Do your students LOVE reading primary sources? Do they get so excited that they just can’t concentrate on anything else? Do they love reading and analyzing the English language of yesteryear?
As a government/politics nerd, I find myself gravitating to primary sources concerning the Constitution and other founding documents…the Declaration of Independence, the Constitution, and mostly THE FEDERALIST PAPERS!
Unfortunately, the vast majority of my students do not share my love of the Federalist Papers…sigh. They need encouragement, prodding, and above all DIRECTION AND GUIDANCE as they analyze these documents.
(Since I’ve flipped my classroom, I have the class time to effectively model primary source analysis techniques for my students, offer them guiding prompts, and most importantly be present while they are grappling with the source!!)
I’ll be honest. My students have struggled with this document, as most students would. They are currently reading the Federalist 10, which was written in 1787. The language of the document is not familiar to them, making reading the words, much less comprehending the meaning of the text, extremely challenging.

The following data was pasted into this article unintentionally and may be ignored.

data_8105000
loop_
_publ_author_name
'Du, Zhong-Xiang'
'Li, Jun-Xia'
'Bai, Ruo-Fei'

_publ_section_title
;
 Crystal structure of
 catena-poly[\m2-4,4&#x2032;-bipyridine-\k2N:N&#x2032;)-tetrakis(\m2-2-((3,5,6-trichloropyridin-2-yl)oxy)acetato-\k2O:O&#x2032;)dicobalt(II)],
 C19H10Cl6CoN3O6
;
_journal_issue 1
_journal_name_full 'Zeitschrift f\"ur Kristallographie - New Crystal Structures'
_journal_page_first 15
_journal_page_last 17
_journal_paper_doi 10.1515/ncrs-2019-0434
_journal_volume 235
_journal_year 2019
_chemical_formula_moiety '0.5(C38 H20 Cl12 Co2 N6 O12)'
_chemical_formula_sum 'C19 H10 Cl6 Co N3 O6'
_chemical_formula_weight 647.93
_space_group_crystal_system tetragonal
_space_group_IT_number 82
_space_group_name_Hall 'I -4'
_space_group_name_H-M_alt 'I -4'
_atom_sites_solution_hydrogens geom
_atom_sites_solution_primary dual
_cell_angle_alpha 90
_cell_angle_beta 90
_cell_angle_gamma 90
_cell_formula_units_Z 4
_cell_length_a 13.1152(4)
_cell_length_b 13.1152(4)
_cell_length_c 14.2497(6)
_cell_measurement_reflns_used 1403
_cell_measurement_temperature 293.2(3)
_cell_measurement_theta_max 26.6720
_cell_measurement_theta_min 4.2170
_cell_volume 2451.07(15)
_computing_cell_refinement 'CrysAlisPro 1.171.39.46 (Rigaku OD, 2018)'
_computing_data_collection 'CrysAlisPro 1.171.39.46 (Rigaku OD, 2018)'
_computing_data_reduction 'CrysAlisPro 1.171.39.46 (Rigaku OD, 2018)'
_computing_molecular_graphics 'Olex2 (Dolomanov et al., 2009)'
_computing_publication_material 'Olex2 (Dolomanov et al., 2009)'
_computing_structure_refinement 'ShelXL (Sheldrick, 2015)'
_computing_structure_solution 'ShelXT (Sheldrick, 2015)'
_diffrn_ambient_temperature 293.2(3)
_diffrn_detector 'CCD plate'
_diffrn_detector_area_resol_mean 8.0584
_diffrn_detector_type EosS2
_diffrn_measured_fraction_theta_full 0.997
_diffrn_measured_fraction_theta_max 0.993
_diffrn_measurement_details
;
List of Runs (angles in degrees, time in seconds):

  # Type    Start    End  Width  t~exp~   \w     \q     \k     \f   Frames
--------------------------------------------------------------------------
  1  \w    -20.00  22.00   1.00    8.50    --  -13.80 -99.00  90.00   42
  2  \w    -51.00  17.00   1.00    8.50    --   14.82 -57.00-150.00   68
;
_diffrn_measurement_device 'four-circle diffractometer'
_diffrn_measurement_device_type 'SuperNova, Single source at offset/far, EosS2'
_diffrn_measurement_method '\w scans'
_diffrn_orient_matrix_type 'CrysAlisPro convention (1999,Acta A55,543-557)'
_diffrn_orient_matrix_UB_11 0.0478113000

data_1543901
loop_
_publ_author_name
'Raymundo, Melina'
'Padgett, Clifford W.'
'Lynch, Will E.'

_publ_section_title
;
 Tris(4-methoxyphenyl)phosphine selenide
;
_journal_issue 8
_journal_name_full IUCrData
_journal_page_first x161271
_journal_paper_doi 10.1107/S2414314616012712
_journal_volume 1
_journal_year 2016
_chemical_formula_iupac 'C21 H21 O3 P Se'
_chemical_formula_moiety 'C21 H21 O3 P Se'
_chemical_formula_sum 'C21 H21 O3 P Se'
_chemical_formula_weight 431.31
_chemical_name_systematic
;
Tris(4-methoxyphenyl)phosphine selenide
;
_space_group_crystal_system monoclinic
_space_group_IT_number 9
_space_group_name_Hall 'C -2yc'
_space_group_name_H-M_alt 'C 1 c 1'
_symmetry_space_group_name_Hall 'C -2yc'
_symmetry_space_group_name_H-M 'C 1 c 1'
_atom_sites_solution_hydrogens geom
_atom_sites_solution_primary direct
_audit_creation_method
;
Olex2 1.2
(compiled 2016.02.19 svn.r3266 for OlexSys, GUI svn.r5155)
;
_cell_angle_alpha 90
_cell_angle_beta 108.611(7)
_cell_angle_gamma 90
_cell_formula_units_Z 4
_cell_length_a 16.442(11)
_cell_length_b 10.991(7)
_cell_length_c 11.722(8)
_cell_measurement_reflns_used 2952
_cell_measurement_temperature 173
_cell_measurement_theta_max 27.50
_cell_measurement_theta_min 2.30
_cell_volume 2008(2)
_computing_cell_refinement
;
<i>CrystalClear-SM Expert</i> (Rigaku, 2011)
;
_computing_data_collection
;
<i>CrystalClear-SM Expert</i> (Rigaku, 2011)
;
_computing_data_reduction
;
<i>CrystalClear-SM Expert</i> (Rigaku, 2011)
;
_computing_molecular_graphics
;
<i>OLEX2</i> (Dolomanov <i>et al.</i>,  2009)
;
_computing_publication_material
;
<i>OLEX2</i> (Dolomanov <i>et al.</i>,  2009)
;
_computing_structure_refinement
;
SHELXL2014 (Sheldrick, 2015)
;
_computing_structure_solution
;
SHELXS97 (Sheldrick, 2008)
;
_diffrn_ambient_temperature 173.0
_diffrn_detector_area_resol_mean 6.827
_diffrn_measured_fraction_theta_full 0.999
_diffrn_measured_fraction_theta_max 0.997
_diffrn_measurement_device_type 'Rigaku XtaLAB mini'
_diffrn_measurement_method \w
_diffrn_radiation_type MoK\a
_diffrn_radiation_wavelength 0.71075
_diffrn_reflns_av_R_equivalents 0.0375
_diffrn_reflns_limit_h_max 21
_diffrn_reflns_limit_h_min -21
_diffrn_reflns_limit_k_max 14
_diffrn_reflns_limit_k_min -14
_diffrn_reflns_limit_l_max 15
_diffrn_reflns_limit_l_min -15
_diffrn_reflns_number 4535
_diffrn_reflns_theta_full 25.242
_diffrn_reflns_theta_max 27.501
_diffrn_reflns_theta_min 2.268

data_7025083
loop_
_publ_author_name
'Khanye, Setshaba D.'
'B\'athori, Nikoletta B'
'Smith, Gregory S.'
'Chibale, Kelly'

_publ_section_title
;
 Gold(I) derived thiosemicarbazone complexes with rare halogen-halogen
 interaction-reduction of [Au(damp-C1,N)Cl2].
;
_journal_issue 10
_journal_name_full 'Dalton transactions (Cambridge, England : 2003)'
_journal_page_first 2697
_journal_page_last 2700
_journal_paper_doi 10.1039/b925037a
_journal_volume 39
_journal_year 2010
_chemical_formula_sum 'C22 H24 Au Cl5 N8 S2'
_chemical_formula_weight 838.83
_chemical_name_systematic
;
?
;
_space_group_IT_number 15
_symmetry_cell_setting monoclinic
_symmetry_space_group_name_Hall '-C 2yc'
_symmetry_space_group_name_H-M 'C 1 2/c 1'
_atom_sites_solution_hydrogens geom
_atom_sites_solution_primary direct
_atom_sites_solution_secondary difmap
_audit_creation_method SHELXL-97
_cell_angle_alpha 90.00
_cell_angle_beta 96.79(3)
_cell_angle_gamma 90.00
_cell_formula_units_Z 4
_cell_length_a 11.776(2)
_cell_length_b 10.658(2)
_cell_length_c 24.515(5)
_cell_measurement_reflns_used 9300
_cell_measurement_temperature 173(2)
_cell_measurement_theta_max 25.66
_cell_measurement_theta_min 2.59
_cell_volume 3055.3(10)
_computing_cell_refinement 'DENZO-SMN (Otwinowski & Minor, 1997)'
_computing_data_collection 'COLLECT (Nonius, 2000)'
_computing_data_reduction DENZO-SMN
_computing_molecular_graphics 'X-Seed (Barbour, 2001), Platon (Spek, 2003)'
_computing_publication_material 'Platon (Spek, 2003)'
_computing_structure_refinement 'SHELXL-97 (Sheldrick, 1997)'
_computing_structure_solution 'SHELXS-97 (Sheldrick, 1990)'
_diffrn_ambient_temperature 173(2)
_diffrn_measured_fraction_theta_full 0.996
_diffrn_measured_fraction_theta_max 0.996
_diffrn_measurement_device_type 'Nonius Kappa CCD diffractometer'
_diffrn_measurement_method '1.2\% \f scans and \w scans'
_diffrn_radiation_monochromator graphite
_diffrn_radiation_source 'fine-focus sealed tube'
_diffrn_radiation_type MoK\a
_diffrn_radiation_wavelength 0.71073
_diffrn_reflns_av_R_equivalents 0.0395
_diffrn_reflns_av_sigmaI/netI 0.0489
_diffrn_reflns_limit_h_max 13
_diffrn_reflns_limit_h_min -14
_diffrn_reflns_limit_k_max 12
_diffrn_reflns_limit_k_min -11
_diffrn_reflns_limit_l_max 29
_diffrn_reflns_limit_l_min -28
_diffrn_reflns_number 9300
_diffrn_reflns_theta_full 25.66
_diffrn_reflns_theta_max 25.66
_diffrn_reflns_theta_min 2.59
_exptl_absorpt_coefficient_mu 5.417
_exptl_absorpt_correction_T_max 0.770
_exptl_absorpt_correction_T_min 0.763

Here’s my primary source lesson plan…
- Share Federalist 10 with my students on a Google Doc
- Instruct students to highlight words in the text with which they are unfamiliar, and insert comments with the definitions on the document
- Assign Federalist 10 with Discussion Questions through Google Classroom
- Tell students to actively read the document, including their thoughts and summaries as comments in the margins
- As students are working on their document, open Google Chat on the document to allow students to ask for help without singling them out
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